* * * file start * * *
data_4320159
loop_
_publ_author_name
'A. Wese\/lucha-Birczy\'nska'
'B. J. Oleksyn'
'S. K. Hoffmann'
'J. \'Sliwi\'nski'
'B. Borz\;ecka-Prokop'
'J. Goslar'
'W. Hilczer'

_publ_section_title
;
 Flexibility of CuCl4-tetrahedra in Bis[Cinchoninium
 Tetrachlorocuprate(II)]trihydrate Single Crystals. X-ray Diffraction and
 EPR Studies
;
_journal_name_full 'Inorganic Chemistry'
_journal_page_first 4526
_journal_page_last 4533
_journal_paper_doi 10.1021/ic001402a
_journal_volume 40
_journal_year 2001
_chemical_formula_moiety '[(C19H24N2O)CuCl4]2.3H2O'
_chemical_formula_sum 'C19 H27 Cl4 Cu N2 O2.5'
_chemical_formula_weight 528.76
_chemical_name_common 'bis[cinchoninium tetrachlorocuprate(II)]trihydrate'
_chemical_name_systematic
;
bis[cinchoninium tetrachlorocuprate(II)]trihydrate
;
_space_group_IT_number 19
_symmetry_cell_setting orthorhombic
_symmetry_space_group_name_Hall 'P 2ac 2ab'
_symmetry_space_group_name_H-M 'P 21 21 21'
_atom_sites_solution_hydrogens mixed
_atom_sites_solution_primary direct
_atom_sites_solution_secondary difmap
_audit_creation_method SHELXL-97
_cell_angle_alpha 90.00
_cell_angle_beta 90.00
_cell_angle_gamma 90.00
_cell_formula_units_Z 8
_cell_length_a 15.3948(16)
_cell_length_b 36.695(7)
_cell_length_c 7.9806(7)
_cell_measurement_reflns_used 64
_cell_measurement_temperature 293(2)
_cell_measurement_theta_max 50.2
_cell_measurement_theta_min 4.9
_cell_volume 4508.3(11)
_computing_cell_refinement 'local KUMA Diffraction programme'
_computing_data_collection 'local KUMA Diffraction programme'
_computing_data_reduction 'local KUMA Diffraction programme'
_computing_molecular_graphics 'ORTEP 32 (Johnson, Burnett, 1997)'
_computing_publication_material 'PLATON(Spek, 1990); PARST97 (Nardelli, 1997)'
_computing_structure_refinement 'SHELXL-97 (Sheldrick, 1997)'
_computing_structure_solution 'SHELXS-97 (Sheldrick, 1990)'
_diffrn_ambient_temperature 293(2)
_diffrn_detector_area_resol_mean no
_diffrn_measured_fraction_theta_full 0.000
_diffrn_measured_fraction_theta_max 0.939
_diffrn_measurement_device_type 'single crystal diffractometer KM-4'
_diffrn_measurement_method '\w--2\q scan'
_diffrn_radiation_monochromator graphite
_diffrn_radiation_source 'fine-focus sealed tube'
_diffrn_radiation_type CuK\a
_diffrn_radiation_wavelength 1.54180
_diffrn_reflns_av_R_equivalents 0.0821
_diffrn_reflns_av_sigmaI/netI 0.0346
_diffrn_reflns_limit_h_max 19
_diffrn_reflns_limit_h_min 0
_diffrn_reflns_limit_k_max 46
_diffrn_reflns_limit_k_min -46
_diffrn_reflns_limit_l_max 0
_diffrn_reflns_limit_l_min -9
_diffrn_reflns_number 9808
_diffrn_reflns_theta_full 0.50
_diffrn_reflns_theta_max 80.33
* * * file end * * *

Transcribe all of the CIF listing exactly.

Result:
data_4320159
loop_
_publ_author_name
'A. Wese\/lucha-Birczy\'nska'
'B. J. Oleksyn'
'S. K. Hoffmann'
'J. \'Sliwi\'nski'
'B. Borz\;ecka-Prokop'
'J. Goslar'
'W. Hilczer'

_publ_section_title
;
 Flexibility of CuCl4-tetrahedra in Bis[Cinchoninium
 Tetrachlorocuprate(II)]trihydrate Single Crystals. X-ray Diffraction and
 EPR Studies
;
_journal_name_full 'Inorganic Chemistry'
_journal_page_first 4526
_journal_page_last 4533
_journal_paper_doi 10.1021/ic001402a
_journal_volume 40
_journal_year 2001
_chemical_formula_moiety '[(C19H24N2O)CuCl4]2.3H2O'
_chemical_formula_sum 'C19 H27 Cl4 Cu N2 O2.5'
_chemical_formula_weight 528.76
_chemical_name_common 'bis[cinchoninium tetrachlorocuprate(II)]trihydrate'
_chemical_name_systematic
;
bis[cinchoninium tetrachlorocuprate(II)]trihydrate
;
_space_group_IT_number 19
_symmetry_cell_setting orthorhombic
_symmetry_space_group_name_Hall 'P 2ac 2ab'
_symmetry_space_group_name_H-M 'P 21 21 21'
_atom_sites_solution_hydrogens mixed
_atom_sites_solution_primary direct
_atom_sites_solution_secondary difmap
_audit_creation_method SHELXL-97
_cell_angle_alpha 90.00
_cell_angle_beta 90.00
_cell_angle_gamma 90.00
_cell_formula_units_Z 8
_cell_length_a 15.3948(16)
_cell_length_b 36.695(7)
_cell_length_c 7.9806(7)
_cell_measurement_reflns_used 64
_cell_measurement_temperature 293(2)
_cell_measurement_theta_max 50.2
_cell_measurement_theta_min 4.9
_cell_volume 4508.3(11)
_computing_cell_refinement 'local KUMA Diffraction programme'
_computing_data_collection 'local KUMA Diffraction programme'
_computing_data_reduction 'local KUMA Diffraction programme'
_computing_molecular_graphics 'ORTEP 32 (Johnson, Burnett, 1997)'
_computing_publication_material 'PLATON(Spek, 1990); PARST97 (Nardelli, 1997)'
_computing_structure_refinement 'SHELXL-97 (Sheldrick, 1997)'
_computing_structure_solution 'SHELXS-97 (Sheldrick, 1990)'
_diffrn_ambient_temperature 293(2)
_diffrn_detector_area_resol_mean no
_diffrn_measured_fraction_theta_full 0.000
_diffrn_measured_fraction_theta_max 0.939
_diffrn_measurement_device_type 'single crystal diffractometer KM-4'
_diffrn_measurement_method '\w--2\q scan'
_diffrn_radiation_monochromator graphite
_diffrn_radiation_source 'fine-focus sealed tube'
_diffrn_radiation_type CuK\a
_diffrn_radiation_wavelength 1.54180
_diffrn_reflns_av_R_equivalents 0.0821
_diffrn_reflns_av_sigmaI/netI 0.0346
_diffrn_reflns_limit_h_max 19
_diffrn_reflns_limit_h_min 0
_diffrn_reflns_limit_k_max 46
_diffrn_reflns_limit_k_min -46
_diffrn_reflns_limit_l_max 0
_diffrn_reflns_limit_l_min -9
_diffrn_reflns_number 9808
_diffrn_reflns_theta_full 0.50
_diffrn_reflns_theta_max 80.33